WASHINGTON – The night before Indiana Sen. Joe Donnelly, then a member of the House of Representatives, was set to cast a ballot on the Affordable Care Act in 2010, he received a phone call from one of his constituents. The voice on the other end of the line was University President Emeritus Fr. Theodore Hesburgh, and he wanted to advise Donnelly on health care reform, the senator’s communications director Elizabeth Shappell said in an email Tuesday. But Hesburgh didn’t tell Donnelly, a 1977 alumnus and a 1981 graduate of the Law School, how to vote. “Fr. Ted simply told then-Congressman Donnelly to vote his conscience,” Shappell said. Donnelly cast his ballot in favor of the legislation that next day. Hundreds of thousands congregated on the National Mall on Monday to watch President Barack Obama swear his oath of office and begin a second term as America’s commander in chief. Now, as the tourists leave, those who work in and around the federal government remain to walk the halls of the White House, the floors of the House and Senate and the streets of the nation’s capital. Among them are a number of Notre Dame graduates who have chosen to pursue careers in public service at the federal level. Their presence in the capital and government is one that reflects the call of a Notre Dame degree – a call to devote one’s life to serving others. Donnelly began his career on Capitol Hill in 2006 in the House of Representatives. As he builds relationships with other legislators, he said there is a certain respect associated with his Notre Dame education. “Primarily so much of what we do here is based on the relationships you have with one another,” Donnelly told The Observer in an interview. “When you work with other legislators, your word is your bond. So those are the kinds of things that when people look at you, they say, ‘Can I count on them to be great partners in this? Will they work hard to make sure it all works?’ And Notre Dame teaches you all those things.” A government undergraduate and a law school graduate at Notre Dame, Donnelly lost his first race for the House in 2004. He was successful in 2006 and began his career in Washington, a city he said he had only visited a handful of times before on school trips with his children. When Donnelly was a student at Notre Dame in 1976, Republican Sen. Dick Lugar was elected to his seat to represent Indiana. Thirty-six years later, Donnelly is succeeding Lugar, stepping into the senator’s highly contested seat as a Democrat. “The reason I ran was I thought that by doing it, I could make a difference for our country, and that’s what we’re taught at Notre Dame, is to try to make a difference,” he said. “And that’s what I try to do.” Donnelly began his term in the Senate as fiscal cliff negotiations rattled Capitol Hill. His background at Notre Dame has prompted him to again approach the country’s woes with his conscience, just as Hesburgh recommended to him years ago. “In regard to fiscal issues, part of the approach I have is that we have a moral obligation to my children, to the grandchildren we may have someday, to the younger people in this country that we should not be permitted to burden you with debt that we’ve run up,” Donnelly said. “This is a moral issue. … This is intergenerational theft if we don’t do this right.” In the whirlwind of the new term, Donnelly is finally almost done with the process of setting up his office in the basement of the Russell Senate Office Building. He joked that his office has always been a “way station” for Notre Dame students and graduates away from South Bend. Among them is 2007 alumna Elizabeth Shappell, who was once student body president and played flag football with Donnelly’s daughter. She now runs media communications for his office. Shappell said the student interns and other workers that enter their office from Notre Dame bring a certain level of energy and leadership. They are often required to spend hours taking calls from the senator’s constituents, answering their questions and passing their needs to his staff. “They bring not only a fantastic work ethic and a high intelligence level and the capacity to get work done in a very efficient way, but a great attitude and a high intelligence level that you know they’re in it for the right reasons,” she said. These volunteers often move farther in politics and join the ranks of others from Notre Dame in government, Donnelly said. And those ranks include some important names. Four graduates were elected to the House in November – Democrat Peter Visclosky in Indiana and Republicans Peter King in New York, Michael Kelly and Keith Rothfus in Pennsylvania. 1993 graduate Rob Nabors works as White House director of legislative affairs and is Obama’s chief congressional liaison. These names, the high-profile elected officials and government members, are not the only Notre Dame names in Washington. But they are the tip of a legacy Notre Dame is paving for itself among American leadership, bringing the values of one dome to another. John Sturm has a firm handshake and a knack for storytelling. He should – he was the manager of the Notre Dame student radio stations when he was an undergraduate in 1969 and a member of the Blue Circle Honors Society, a service club comprised of student leaders across campus. Sturm has been in Washington for years and did work in government as a lawyer for the Federal Communications Commission briefly after he graduated law school at Indiana University. But he spent the majority of his career with the Newspaper Association of America (NAA), serving as its president for 16 years and lobbying Congress on behalf of the newspaper industry until he retired in 2012. He is now the associate vice president of federal and Washington relations at the University, a new position created this past summer. Sturm, a registered lobbyist, represents Notre Dame’s interests in Washington by trying to share with elected officials that the school is “so much more than Saturday afternoons.” “The great thing about working with the government, around the government, is the chance to have an affect on public policy,” Sturm said. “The most important thing is to represent the interest of your client or your employer to the best of your ability.” While he is not a politician by trade, Sturm “works the Hill” to help find grants and funding through for University research through the National Science Foundation, the Department of Defense and other agencies. He is also active on other higher education issues and policies in student aid, tax policies related to charitable deductions to the University and other legislative debates that affect Notre Dame. “When you represent Notre Dame, it’s a marvelous opportunity to present to the elected officials what Notre Dame really stands for, the notion of doing good as well as providing a great education and great research activities and efforts.” Sturm said Hesburgh offered “a voice of moderation and good sense,” as well as an example for Notre Dame graduates who become involved in any kind of political or government work in Washington. “The old line was, ‘Fr. Hesburgh is everywhere except Notre Dame,’” he said. “That’s not a criticism. It’s just that he was very busy here in Washington and a lot of other places around the world because he was … not only Notre Dame’s president but an ambassador for the Catholic faith, for the University, and the best known cleric there was in public service.” “It’s thinking outwards instead of inwards,” he said. Condoleezza Rice never wanted to be in politics. She wanted to be a pianist. “I started my undergraduate years as a piano major but soon realized that I was good but not quite good enough for a concert career,” she told The Observer in an email interview. “I decided to change my major and wandered into a course at the University of Denver on international politics taught by Josef Korbel, who was [former Secretary of State] Madeleine Albright’s father. Through Dr. Korbel, I found my passion for the Soviet Union and my life’s work.” When she graduated from Denver in 1974, Rice traveled to Notre Dame to pursue a graduate degree. Her experience in South Bend was key to cementing her growing love of international issues, she said. “I decided to do my master’s degree at Notre Dame because the University had a very strong reputation in Soviet studies, economics and international politics,” she said. “It was the perfect combination for me.” Even for a woman who would later serve as a Secretary of State, the idea of settling in a new and unfamiliar place was daunting to Rice. “I landed very late at the airport and was frankly a little unnerved,” she said. “It was my first time away from home. Then, driving into campus, I saw the Golden Dome and, from that moment on, I knew that I was in the right place.” As a student in the 1970s, Rice came to Notre Dame as the University began to integrate women into its campus. Female graduate students at the time lived in Lewis Hall with the Sisters of the Holy Cross – the dorm doubled as a convent and a residence hall. “I also remember something rather silly,” she said. “The women’s dorms had laundry facilities in the basement. The men had their laundry picked up and done each week. At the time, I don’t remember wanting to comment on it but I certainly would have now.” Despite the challenges of integration, Rice said the University made “rapid progress” toward successful coeducation. “I’ve been particularly impressed at the extraordinary success of women’s athletics – basketball, soccer and other sports,” Rice said. “I cheer loudly for both the sons and daughters of Notre Dame.” Rice graduated from Notre Dame in 1975 and then pursued a doctoral degree from the University of Denver’s Graduate School of International Studies. She taught political science at Stanford University, and her work eventually brought her to Washington. In 1989, she became director of Soviet and East European affairs with the National Security Council, later serving in a number of advisory positions for both President George H.W. Bush and President George W. Bush, including National Security Advisor. She became the first woman appointed as Secretary of State in 2004, and she served from January 2005 to 2009. Rice, who has returned to her teaching post at Stanford, said her Notre Dame education has continued to stay with her throughout her work in government. “The further I have progressed in my career, the more opportunity I have had to champion causes and shed light on humanitarian issues,” she said. “This sense of duty comes from numerous points in my life, one being that Notre Dame stressed the importance of religious integrity and the philanthropic spirit.” Like other Notre Dame graduates, Rice cited Hesburgh, who was University president while she was a student, as an example for her work in international affairs. Hesburgh himself championed humanitarian issues on an international level and served on numerous government committees. “Father Hesburgh encouraged us to think about those who were less fortunate,” she said. “In fact, we had a day of fasting and donated the money to good causes. This experience reminded me to think not just about high politics but about the good that can be done if we are focused not on ourselves but on those who are truly in need.” Junior Wendy Hatch is not yet a graduate of the University, but she too is in Washington right now. She is a student in the Washington Program, a semester-long experience working, studying and living in Washington D.C. The alternative study abroad program is designed for students with an interest in politics or journalism. Hatch, a political science and Chinese double major, wants to work in international politics. She stood in the crowd in front of the Capitol on Monday, watching from a distance as the president swore his oath of office. She was far from the Capitol steps, and a tree blocked her view of the nearest big-screen TV. But she, like many Notre Dame students before her, could still see something meaningful in Washington – a future. “In four years, we could be one of those people sitting in one of those chairs … next to President Obama,” Hatch said after the ceremony. “We could be senators, representatives, in Congress, in someone’s cabinet. We’re smart, we’re capable. “If we wanted that position, if we wanted to be that person, we could be.”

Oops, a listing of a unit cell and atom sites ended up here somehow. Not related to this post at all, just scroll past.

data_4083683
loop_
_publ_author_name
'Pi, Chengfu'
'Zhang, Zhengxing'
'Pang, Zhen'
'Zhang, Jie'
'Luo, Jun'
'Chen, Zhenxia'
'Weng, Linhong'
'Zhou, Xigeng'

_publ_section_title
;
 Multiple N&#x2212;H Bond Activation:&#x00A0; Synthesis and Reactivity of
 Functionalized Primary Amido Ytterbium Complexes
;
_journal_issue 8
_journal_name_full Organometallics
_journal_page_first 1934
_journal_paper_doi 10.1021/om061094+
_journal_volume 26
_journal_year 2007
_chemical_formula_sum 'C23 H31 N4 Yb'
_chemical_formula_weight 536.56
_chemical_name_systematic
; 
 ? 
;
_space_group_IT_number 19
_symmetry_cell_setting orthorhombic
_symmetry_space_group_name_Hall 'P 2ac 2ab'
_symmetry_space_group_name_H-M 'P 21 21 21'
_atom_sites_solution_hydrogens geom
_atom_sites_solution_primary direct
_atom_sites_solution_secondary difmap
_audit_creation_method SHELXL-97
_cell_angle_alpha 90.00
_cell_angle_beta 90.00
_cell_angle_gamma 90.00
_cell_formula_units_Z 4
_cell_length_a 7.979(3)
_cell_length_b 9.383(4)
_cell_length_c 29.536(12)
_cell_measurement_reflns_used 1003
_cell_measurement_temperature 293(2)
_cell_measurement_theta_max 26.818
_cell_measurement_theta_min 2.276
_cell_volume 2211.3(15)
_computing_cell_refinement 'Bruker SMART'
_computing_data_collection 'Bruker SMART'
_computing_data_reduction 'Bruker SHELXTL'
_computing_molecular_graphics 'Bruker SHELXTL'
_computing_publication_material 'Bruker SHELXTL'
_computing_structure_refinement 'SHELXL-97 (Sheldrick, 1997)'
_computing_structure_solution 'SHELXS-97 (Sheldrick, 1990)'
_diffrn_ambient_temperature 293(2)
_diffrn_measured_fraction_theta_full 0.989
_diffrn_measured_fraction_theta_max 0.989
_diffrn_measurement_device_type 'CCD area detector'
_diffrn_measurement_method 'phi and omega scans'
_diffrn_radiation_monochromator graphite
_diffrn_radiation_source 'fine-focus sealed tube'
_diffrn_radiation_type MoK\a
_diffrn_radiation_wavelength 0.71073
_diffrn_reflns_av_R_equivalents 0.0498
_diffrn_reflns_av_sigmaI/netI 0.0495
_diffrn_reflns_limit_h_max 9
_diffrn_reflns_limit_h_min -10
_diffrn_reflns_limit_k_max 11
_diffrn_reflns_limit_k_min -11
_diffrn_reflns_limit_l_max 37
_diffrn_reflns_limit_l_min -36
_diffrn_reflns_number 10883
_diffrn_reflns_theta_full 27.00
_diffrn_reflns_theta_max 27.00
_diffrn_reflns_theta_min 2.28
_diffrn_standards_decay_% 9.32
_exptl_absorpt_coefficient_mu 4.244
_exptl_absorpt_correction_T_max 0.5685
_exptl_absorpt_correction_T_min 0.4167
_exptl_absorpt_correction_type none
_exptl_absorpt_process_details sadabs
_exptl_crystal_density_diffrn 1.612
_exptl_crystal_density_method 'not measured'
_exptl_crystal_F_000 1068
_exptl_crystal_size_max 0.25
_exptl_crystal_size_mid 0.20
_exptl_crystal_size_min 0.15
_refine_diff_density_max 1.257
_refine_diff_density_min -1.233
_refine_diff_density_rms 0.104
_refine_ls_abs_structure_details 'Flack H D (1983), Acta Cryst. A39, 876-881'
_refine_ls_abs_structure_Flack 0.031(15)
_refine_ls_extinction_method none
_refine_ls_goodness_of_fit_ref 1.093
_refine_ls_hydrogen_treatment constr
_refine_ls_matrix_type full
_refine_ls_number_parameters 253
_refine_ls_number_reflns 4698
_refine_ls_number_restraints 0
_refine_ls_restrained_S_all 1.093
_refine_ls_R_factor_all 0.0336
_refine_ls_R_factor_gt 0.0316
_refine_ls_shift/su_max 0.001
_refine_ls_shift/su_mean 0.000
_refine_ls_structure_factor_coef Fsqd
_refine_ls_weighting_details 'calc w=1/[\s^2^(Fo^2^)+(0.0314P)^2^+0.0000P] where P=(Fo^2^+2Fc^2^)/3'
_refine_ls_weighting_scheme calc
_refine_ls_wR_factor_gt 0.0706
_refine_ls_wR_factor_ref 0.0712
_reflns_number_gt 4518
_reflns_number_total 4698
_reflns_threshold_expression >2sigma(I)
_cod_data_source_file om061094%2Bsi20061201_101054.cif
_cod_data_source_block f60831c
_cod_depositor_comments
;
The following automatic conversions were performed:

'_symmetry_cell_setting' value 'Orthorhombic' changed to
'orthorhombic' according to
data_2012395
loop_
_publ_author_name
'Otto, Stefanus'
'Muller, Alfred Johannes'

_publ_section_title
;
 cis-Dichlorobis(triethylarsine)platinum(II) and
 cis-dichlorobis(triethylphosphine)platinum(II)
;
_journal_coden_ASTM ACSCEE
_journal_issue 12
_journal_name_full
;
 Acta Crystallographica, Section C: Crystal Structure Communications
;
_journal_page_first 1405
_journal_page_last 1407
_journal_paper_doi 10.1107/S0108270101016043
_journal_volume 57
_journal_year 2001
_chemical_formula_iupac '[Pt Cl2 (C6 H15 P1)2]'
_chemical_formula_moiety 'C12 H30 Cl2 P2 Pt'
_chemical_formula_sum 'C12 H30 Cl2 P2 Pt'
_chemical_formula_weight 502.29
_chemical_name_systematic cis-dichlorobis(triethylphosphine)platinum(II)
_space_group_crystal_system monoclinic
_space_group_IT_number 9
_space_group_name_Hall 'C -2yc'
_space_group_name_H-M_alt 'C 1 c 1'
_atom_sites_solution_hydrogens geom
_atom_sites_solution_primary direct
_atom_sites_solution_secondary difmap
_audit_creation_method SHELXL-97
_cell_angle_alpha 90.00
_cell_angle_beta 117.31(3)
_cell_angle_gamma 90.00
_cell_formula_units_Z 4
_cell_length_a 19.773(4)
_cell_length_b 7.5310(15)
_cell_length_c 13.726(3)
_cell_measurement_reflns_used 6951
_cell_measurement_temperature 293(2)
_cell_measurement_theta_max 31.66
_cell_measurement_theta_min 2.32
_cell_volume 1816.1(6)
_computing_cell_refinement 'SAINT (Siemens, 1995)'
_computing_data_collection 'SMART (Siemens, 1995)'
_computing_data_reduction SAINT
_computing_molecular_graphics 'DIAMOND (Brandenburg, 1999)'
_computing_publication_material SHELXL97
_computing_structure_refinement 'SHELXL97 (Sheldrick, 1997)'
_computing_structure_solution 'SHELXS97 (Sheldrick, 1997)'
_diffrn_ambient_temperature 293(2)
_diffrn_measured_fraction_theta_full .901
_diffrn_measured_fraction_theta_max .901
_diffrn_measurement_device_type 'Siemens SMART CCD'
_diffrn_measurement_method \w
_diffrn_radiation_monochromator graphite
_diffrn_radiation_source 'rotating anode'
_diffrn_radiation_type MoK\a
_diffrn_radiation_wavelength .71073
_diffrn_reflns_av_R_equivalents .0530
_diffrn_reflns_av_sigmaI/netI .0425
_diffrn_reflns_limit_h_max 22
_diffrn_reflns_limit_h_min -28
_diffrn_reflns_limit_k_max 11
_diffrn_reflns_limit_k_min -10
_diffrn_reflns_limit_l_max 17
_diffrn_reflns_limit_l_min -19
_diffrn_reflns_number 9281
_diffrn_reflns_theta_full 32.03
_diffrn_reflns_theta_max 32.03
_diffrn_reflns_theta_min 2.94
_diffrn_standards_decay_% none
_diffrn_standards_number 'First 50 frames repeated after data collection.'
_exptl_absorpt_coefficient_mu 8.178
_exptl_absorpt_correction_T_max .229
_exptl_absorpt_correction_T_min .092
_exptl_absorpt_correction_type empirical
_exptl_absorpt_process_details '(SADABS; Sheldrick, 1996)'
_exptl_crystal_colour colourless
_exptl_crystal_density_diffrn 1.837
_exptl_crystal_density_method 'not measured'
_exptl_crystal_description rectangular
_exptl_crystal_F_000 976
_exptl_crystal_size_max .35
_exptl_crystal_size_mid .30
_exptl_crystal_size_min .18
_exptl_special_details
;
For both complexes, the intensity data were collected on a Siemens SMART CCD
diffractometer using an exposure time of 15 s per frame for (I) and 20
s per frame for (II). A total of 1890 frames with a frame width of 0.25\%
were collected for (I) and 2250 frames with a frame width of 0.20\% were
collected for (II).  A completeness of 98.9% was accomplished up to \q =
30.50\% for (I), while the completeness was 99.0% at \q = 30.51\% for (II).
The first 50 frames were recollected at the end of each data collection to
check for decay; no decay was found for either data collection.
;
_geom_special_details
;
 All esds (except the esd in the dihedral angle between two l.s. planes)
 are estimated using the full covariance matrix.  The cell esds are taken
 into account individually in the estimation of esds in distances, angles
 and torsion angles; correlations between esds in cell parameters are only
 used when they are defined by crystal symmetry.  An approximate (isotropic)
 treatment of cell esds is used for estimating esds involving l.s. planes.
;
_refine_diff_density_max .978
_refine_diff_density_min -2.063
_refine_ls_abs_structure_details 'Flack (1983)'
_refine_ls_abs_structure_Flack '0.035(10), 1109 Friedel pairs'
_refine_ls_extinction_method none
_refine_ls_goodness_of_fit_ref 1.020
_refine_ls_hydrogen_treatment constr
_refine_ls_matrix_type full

As juniors, Saint Mary’s students dedicate a weekend to their moms. This past weekend, Saint Mary’s seniors turned their attention to welcoming their dads to campus for father-daughter events as part of Senior Dad’s Weekend.Senior class president Lauren Osmanski and senior class vice president Tori Wilbraham worked together to plan this year’s Senior Dad’s Weekend.Senior Mary Kate McLaughlin said the weekend provided Saint Mary’s seniors with spend quality time with their dads and an opportunity to create lasting memories with fellow Belles.“It was hilarious to be able to see the girls and their dads interacting,” McLaughlin said. “It was an entirely different dynamic than Junior Mom’s Weekend.”The events began Friday in Stapleton Lounge in Le Mans Hall with a wine and cheese reception for the Belles, their dads and Saint Mary’s professors.Senior Sarah Hossfeld said she enjoyed the reception the most because it was the moment when all of the dads were able to meet one another and professors.“I never thought my dad would get to meet some of my favorite nursing professors except for at graduation,” Hossfeld said. “I was so glad that the first reception was so inviting and fun, and we also got our gift bags there with a Saint Mary’s Senior Dad’s Weekend beer mug and T-shirt.”The evening continued at O’Rourkes Public House on Eddy Street where Belles and their dads gathered to unwind together in a pub setting, Wilbraham said.On Saturday, Wilbraham and Osmanski planned Notre Dame Stadium tours beginning at noon. The Belles and their dads toured the locker room, saw the Play Like a Champion Today sign and walked on the field, Wilbraham said.“I know that was definitely my dad’s favorite part of the weekend,” Hossfeld said. “When he walked out onto the field, he said it was the most beautiful sight his eyes had ever seen. It was awesome to share that moment with him, and I know many of the other girls agreed that that was one of the coolest events of the whole weekend.”Following the stadium tours, the fathers and daughters were invited to O’Rourke’s to watch Notre Dame play Arizona State, Wilbraham said. Afterwards, a dinner and auction were held at the Hilton Garden Inn Gillespie Center.Julia Brehl “This was the first time we’ve ever planned a dinner for daughters and their dads, which was a huge success,” Wilbraham said. “We were sorry we had to shut it down when it got late because all of the girls were having so much fun dancing with their dads and enjoying the photo booth. We hope we started a new tradition with the dinner.”Wilbraham said College President Carol Ann Mooney attended the dinner, along with Vice President for Student Affairs Karen Johnson. The auction, which included prizes such as front-row graduation tickets, Notre Dame football tickets, a spring break basket and Chicago Blackhawks tickets, raised $13,000 that will go toward senior week.“We also announce our new senior class campaign, called 90 for 90,” Wilbraham said. “We are trying to get 90 percent of students to donate towards the senior class gift fund, representing the 90 million dollars the College has raised for this year’s ‘Faith Always, Action Now’ campaign.“We already have over 55 percent of the senior class participating, so that was a huge success for us.”The weekend’s events concluded on Sunday with mass at the Church of Our Lady of Loretto.McLaughlin said she was glad to see everyone having such a great time with their dads, and it was an unforgettable weekend.“I loved showing my Dad all around South Bend and taking him to our favorite places to go out as seniors,” McLaughlin said. “We had so much fun together at all of the different events. It was just a perfect weekend.”The weekend gave students an opportunity to do something they don’t often have a chance to, especially while they’re away at school.“It’s not too often we get to spend one-on-one time with our dads,” Wilbraham said. “It makes me so happy that it was such a success.”Tags: father-daughter, senior class gift, senior dads, senior dads weekend, senior weekend